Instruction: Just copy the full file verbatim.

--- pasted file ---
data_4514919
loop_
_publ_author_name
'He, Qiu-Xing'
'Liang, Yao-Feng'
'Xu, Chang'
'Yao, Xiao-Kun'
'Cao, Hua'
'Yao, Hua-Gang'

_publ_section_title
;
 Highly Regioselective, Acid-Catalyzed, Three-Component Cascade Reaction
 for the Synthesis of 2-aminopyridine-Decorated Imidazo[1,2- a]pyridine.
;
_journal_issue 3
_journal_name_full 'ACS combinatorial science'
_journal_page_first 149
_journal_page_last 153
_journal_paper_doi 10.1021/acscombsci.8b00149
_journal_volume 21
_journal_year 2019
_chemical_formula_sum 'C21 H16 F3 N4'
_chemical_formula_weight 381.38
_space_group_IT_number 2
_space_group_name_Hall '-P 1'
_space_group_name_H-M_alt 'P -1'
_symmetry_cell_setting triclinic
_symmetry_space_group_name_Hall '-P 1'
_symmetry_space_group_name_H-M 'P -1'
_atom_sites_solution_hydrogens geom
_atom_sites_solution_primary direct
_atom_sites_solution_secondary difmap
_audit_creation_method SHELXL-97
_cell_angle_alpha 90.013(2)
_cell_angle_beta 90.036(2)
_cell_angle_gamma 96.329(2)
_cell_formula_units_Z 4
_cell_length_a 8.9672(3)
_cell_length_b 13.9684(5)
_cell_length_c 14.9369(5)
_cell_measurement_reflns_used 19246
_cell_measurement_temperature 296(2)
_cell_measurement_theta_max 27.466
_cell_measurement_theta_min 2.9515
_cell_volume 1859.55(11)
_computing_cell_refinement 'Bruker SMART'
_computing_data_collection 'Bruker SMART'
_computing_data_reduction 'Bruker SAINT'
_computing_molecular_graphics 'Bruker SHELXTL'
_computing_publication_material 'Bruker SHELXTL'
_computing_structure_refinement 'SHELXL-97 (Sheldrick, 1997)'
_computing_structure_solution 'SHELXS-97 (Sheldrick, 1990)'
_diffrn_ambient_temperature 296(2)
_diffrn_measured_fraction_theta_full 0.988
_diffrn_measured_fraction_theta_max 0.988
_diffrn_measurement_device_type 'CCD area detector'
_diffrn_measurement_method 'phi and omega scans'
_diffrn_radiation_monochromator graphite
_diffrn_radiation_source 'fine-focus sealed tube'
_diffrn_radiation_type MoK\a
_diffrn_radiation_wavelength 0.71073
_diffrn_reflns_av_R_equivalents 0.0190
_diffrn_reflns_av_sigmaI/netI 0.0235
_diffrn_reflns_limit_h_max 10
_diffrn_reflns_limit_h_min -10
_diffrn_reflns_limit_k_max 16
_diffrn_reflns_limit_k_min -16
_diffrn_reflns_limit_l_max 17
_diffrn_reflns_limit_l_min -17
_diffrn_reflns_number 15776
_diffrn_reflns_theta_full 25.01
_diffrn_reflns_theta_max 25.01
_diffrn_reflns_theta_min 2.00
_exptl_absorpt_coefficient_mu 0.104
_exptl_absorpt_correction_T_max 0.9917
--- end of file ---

data_4514919
loop_
_publ_author_name
'He, Qiu-Xing'
'Liang, Yao-Feng'
'Xu, Chang'
'Yao, Xiao-Kun'
'Cao, Hua'
'Yao, Hua-Gang'

_publ_section_title
;
 Highly Regioselective, Acid-Catalyzed, Three-Component Cascade Reaction
 for the Synthesis of 2-aminopyridine-Decorated Imidazo[1,2- a]pyridine.
;
_journal_issue 3
_journal_name_full 'ACS combinatorial science'
_journal_page_first 149
_journal_page_last 153
_journal_paper_doi 10.1021/acscombsci.8b00149
_journal_volume 21
_journal_year 2019
_chemical_formula_sum 'C21 H16 F3 N4'
_chemical_formula_weight 381.38
_space_group_IT_number 2
_space_group_name_Hall '-P 1'
_space_group_name_H-M_alt 'P -1'
_symmetry_cell_setting triclinic
_symmetry_space_group_name_Hall '-P 1'
_symmetry_space_group_name_H-M 'P -1'
_atom_sites_solution_hydrogens geom
_atom_sites_solution_primary direct
_atom_sites_solution_secondary difmap
_audit_creation_method SHELXL-97
_cell_angle_alpha 90.013(2)
_cell_angle_beta 90.036(2)
_cell_angle_gamma 96.329(2)
_cell_formula_units_Z 4
_cell_length_a 8.9672(3)
_cell_length_b 13.9684(5)
_cell_length_c 14.9369(5)
_cell_measurement_reflns_used 19246
_cell_measurement_temperature 296(2)
_cell_measurement_theta_max 27.466
_cell_measurement_theta_min 2.9515
_cell_volume 1859.55(11)
_computing_cell_refinement 'Bruker SMART'
_computing_data_collection 'Bruker SMART'
_computing_data_reduction 'Bruker SAINT'
_computing_molecular_graphics 'Bruker SHELXTL'
_computing_publication_material 'Bruker SHELXTL'
_computing_structure_refinement 'SHELXL-97 (Sheldrick, 1997)'
_computing_structure_solution 'SHELXS-97 (Sheldrick, 1990)'
_diffrn_ambient_temperature 296(2)
_diffrn_measured_fraction_theta_full 0.988
_diffrn_measured_fraction_theta_max 0.988
_diffrn_measurement_device_type 'CCD area detector'
_diffrn_measurement_method 'phi and omega scans'
_diffrn_radiation_monochromator graphite
_diffrn_radiation_source 'fine-focus sealed tube'
_diffrn_radiation_type MoK\a
_diffrn_radiation_wavelength 0.71073
_diffrn_reflns_av_R_equivalents 0.0190
_diffrn_reflns_av_sigmaI/netI 0.0235
_diffrn_reflns_limit_h_max 10
_diffrn_reflns_limit_h_min -10
_diffrn_reflns_limit_k_max 16
_diffrn_reflns_limit_k_min -16
_diffrn_reflns_limit_l_max 17
_diffrn_reflns_limit_l_min -17
_diffrn_reflns_number 15776
_diffrn_reflns_theta_full 25.01
_diffrn_reflns_theta_max 25.01
_diffrn_reflns_theta_min 2.00
_exptl_absorpt_coefficient_mu 0.104
_exptl_absorpt_correction_T_max 0.9917